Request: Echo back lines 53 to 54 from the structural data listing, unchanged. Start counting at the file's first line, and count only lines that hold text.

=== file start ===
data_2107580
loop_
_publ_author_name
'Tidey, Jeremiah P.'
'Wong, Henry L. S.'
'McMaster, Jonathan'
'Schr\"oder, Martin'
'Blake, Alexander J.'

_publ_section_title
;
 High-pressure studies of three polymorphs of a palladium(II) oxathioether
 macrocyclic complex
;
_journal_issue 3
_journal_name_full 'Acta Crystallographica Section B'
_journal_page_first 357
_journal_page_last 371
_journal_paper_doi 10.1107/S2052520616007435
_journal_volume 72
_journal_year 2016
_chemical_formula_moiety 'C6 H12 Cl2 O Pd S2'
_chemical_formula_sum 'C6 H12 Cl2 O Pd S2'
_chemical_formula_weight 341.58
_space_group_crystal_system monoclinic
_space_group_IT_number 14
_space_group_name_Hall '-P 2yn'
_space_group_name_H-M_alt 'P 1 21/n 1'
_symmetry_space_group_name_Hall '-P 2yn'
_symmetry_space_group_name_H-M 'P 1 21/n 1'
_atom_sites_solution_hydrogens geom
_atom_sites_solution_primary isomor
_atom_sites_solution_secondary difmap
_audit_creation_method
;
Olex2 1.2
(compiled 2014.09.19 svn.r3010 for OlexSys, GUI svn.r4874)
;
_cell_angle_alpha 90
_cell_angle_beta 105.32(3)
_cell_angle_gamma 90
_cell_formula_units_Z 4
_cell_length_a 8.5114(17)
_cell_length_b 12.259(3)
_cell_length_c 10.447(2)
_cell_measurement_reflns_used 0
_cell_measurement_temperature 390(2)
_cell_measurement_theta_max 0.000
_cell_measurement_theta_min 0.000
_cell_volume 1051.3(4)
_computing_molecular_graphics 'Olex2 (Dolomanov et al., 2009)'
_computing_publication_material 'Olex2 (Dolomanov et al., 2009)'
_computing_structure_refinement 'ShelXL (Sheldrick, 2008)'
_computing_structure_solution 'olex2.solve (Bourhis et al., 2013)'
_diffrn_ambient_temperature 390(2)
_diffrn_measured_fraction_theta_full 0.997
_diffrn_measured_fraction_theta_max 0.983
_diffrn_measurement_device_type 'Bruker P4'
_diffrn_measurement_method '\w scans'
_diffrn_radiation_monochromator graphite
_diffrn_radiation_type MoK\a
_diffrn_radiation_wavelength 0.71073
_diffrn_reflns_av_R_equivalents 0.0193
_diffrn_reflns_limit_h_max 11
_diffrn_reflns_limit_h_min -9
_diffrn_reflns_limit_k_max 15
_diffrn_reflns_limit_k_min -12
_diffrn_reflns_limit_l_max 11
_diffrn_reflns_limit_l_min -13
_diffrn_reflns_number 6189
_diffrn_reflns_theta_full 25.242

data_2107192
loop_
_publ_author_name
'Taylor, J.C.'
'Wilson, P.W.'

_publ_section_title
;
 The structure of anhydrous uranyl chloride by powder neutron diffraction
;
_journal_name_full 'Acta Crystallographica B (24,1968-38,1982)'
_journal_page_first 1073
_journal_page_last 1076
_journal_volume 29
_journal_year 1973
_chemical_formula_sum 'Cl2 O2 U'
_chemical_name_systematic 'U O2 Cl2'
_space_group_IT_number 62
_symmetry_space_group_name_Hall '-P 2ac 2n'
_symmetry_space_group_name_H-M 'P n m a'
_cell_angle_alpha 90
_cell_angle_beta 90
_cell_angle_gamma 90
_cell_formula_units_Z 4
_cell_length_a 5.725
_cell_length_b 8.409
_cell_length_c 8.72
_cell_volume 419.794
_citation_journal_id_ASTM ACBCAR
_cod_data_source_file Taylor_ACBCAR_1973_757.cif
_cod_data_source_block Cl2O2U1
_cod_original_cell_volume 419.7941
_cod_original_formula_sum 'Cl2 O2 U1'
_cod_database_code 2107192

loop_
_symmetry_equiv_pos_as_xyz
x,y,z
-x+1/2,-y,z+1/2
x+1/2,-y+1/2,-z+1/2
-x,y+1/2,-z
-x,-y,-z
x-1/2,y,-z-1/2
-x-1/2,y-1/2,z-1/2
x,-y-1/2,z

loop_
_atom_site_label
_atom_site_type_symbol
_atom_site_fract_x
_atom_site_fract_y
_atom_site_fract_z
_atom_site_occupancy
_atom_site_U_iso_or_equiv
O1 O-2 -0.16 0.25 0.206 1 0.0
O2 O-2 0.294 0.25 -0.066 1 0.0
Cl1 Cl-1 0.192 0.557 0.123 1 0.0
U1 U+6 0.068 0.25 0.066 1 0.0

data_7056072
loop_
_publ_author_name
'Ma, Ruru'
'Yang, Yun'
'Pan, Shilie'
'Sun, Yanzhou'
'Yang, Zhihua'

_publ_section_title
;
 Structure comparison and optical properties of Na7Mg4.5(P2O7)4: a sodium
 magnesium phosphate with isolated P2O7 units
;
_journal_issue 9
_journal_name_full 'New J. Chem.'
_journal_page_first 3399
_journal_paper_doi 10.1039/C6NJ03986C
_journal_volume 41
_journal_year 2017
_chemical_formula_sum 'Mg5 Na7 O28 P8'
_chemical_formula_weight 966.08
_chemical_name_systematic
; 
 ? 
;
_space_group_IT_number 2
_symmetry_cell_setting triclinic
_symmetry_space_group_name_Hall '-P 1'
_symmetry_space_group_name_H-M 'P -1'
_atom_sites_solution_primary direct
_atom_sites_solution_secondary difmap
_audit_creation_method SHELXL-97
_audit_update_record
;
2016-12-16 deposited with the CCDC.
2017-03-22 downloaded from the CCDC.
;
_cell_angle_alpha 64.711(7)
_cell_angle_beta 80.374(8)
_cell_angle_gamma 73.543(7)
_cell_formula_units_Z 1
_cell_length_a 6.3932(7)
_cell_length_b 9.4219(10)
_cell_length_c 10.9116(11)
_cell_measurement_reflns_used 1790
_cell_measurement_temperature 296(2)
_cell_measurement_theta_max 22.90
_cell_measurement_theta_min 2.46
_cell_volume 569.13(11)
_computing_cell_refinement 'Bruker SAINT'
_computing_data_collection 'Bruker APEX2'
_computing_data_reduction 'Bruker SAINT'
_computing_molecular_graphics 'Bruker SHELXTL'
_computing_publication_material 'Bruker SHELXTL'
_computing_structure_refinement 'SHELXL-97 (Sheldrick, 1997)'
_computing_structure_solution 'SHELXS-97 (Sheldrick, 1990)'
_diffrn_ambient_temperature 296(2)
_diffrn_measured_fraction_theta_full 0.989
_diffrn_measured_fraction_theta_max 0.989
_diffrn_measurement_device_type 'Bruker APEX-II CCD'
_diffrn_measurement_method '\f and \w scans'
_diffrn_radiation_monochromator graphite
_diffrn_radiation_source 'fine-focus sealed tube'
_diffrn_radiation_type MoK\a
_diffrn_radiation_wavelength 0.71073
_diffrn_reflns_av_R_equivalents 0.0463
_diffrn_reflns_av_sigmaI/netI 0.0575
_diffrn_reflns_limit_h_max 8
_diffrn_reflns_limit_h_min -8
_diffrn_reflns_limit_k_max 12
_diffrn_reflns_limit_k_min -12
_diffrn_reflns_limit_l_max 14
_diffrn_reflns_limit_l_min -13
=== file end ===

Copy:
_computing_structure_solution 'olex2.solve (Bourhis et al., 2013)'
_diffrn_ambient_temperature 390(2)